As we now know, that was very far from the truth. The truth is that while the economy has been globalized to an unprecedented extent, a number of political, legal, national, cultural and religious boundaries and differences have made a comparable progress impossible on an administrative level.

Take the EU for example. The monetary union was achieved before any kind of meaningful consensus could be reached on how the European Union could ever become a single entity politically, socially and, to an extent, culturally.

And since, as we all know, money makes the world go round, there are people and corporations now with the means of small countries who can move freely on a financial level with very little control.

Think of it this way: if the people play the role of a King, then banks, corporations and the rich are the barons. And these barons can now act as they please without really being accountable to the Crown. Because the King depends on them to keep his treasury running and because he has no effective way to control them.

If a King has no real power, then we are no longer talking about a monarchy. And if the “King” is actually the people and the people have no real power, then we are no longer talking about a democracy.

The dawn of the 21st century brought with it the promise of growth, equal opportunities for all, and a wealth of goods and services, all courtesy of the “free market”. Unfortunately, these hopes were quickly dashed by the spectre of a financial crisis with no apparent end.

In fact there is no crisis. Or rather, there would be no crisis if the global financial system was equipped with the proper safeguards against fraud, misuse and exploitation. Or, quite simply, if it was fair and sustainable. But that would entail more governmental control and that term alone is enough to send any economic liberalist screaming.

Because the “free market can regulate itself”. Only that it can’t. It is like thinking that you can put two death row prisoners in a cage to fight for their lives and expect them to play fair. They won’t. They will use any trick in their disposal to beat their opposition, no matter the cost.

Likewise, a corporation will do anything it can get away with in order to increase its advantage over the competition. If its customers or employees are hurt in the process, it’s fine as long as it is never proven or detected. Substandard equipment, processes and materials, abominable working conditions and practices, legal loopholes and tricks, literally anything will be employed in the fight.

Not all of them do it, but when most “players” do, then their competitive advantage either drives the rest out of business or into the same game.

Banks are no exception to this rule. Once considered one of the main structural pillars of any economy, they now operate solely and openly for their own profit, with any thought of promoting sustainable growth taking a back seat or getting kicked out of the car altogether.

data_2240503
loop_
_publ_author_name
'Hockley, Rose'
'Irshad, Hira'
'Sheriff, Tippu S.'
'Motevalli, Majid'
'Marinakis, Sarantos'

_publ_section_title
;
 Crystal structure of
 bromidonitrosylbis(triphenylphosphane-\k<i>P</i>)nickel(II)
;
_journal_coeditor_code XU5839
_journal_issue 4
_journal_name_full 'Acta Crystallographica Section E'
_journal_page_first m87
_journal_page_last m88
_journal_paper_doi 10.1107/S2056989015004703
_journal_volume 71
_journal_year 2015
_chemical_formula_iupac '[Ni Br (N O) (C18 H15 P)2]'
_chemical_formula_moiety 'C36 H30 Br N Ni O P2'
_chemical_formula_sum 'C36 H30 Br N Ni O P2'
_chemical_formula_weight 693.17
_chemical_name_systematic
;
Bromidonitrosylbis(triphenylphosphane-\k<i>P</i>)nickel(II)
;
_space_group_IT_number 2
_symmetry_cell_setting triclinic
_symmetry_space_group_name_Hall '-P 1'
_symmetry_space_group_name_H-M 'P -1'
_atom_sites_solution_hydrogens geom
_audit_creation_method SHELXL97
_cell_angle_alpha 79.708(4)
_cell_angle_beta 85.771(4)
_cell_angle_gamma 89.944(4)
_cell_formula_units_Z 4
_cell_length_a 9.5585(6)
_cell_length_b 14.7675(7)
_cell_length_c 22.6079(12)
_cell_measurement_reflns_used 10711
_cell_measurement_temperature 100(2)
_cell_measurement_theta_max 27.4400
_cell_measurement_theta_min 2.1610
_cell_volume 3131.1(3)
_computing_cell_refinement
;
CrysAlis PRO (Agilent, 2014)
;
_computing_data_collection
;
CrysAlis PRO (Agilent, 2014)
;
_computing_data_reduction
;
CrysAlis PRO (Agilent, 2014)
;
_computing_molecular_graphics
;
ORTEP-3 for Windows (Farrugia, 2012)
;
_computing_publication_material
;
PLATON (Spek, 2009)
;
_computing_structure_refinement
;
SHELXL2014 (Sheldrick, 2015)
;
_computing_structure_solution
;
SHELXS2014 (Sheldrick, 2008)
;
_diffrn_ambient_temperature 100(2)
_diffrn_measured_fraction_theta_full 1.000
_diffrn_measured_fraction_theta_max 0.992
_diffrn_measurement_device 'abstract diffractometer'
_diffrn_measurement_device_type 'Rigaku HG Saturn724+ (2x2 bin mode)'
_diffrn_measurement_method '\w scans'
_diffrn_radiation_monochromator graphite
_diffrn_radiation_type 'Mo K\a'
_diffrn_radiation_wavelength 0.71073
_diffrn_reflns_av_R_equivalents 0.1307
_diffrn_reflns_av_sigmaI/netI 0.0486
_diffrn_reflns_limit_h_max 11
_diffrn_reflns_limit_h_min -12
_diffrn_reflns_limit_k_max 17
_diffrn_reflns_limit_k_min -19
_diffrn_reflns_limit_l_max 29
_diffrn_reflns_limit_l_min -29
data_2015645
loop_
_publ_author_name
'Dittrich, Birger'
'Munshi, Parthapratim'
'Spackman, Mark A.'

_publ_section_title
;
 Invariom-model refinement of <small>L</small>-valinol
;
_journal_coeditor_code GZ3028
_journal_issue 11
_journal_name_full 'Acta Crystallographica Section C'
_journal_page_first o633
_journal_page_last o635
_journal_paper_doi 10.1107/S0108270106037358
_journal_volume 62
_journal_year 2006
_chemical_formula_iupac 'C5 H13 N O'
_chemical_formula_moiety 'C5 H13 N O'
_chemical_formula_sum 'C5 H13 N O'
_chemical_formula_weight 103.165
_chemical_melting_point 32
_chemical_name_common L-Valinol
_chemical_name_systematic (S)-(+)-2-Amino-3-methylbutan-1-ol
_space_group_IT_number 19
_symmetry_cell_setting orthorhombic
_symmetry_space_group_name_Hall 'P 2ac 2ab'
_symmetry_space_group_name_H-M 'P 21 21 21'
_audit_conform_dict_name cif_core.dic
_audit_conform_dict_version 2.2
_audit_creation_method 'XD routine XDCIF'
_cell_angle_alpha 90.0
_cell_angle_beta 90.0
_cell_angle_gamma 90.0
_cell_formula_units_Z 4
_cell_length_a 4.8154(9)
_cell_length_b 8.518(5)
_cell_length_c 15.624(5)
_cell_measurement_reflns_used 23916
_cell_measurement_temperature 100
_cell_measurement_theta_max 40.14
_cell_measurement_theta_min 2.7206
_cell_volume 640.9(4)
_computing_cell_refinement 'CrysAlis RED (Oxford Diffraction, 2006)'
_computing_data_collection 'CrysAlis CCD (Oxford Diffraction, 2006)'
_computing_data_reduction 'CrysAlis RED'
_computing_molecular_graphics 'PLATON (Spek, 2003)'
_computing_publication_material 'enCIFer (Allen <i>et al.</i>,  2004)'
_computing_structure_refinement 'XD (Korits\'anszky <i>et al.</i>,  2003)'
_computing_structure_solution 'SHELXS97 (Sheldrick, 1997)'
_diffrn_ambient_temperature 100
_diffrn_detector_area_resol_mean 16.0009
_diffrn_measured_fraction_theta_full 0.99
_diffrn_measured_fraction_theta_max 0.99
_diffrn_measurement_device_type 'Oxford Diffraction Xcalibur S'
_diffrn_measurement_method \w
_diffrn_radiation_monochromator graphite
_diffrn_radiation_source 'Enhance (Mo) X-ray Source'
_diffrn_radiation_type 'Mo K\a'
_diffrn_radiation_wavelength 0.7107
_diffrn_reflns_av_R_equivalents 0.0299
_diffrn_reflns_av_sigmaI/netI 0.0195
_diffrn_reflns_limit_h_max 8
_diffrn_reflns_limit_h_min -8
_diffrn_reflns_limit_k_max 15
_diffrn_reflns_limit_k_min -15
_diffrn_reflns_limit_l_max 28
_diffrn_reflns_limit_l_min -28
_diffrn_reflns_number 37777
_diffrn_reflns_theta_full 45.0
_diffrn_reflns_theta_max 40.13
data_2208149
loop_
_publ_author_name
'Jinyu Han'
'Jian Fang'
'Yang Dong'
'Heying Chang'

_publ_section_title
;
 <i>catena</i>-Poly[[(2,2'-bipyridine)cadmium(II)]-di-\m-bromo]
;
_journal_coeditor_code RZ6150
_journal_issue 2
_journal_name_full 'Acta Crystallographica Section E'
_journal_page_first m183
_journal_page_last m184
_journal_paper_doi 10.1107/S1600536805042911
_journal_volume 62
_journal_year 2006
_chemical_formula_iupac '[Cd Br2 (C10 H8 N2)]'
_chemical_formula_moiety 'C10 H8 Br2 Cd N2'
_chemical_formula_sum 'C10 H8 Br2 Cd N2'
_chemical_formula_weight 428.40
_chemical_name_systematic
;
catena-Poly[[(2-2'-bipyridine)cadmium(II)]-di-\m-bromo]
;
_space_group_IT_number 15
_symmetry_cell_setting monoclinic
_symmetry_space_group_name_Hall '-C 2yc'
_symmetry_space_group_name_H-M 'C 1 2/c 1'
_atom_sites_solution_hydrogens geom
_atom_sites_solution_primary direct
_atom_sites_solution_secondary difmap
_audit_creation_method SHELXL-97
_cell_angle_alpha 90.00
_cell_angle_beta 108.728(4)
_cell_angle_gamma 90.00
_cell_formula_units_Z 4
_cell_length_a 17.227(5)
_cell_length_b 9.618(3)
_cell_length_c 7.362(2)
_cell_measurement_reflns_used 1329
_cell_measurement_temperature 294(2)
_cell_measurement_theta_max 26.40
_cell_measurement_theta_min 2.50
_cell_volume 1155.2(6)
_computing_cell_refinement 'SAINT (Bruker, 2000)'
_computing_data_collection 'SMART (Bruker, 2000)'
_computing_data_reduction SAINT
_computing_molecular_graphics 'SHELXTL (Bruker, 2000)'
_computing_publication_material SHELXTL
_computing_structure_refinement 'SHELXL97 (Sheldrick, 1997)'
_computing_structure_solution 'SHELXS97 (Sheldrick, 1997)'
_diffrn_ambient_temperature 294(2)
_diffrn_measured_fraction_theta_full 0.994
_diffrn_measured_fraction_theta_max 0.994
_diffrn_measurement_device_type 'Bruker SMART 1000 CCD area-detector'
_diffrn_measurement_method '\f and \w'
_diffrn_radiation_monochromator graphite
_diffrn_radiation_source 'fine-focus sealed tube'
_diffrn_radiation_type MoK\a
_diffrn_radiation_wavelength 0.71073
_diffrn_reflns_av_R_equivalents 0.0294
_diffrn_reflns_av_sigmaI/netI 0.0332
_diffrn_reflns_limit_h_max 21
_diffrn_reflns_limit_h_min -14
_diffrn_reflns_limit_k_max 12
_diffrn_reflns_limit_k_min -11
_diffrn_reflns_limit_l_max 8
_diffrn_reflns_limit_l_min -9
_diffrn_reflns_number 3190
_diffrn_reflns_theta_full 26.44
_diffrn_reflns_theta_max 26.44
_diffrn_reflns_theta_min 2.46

If a prosperous country like Iceland can be effectively ruined financially by its own banks, then one easily understands how this could happen to any country in the world. All this happened with the government and the central bank of Iceland turning a blind eye to the incredibly irresponsible dealings of a handful of people.

Nevertheless, the first order of the day was not to arrest the persons responsible, but to hand the bill to the people of Iceland, as if they were somehow accountable for this mess.

The exact same thing is happening in most countries of the developed world right now. The people are asked to take the brunt of the cost for gross mismanagement on the part of bankers and corrupt politicians, even from other countries, all in the name of avoiding the deepening of a crisis which, by all accounts, is a bottomless pit.

The crisis will never end because we are trying to treat the symptoms, while the root causes remain unaddressed. The majority of people will see their incomes steadily decreasing, there will be steadily fewer and fewer jobs; work rights, which have been paid for in blood, will vanish.

This has been happening for two and a half years in Greece and in the poorer countries of Europe. Greece is on the verge of total collapse, socially and financially, the neo-Nazi party is on a meteoric rise and the troika is still demanding for more cuts and “reforms” which will be nothing short of disastrous.

But it will not end with Greece.

This system which kicks people out of their homes, jobs and deprives them of a future, which sends young people abroad as immigrants and which has replaced constitutional rights with violently enforced austerity measures will spread. Once the people of Greece and the other “PIGS” countries have been forced to work for wages comparable to those of China or starve, where do you think that most major corporations in Europe will move their manufacturing to?

And what will happen to their own workforce at home?

Fascism now wears a respectable face, a suit and carries a tablet. You may call it “austerity”, “reform”, “free market”, “economic rationalization” or however else you wish. I call it Finanscism.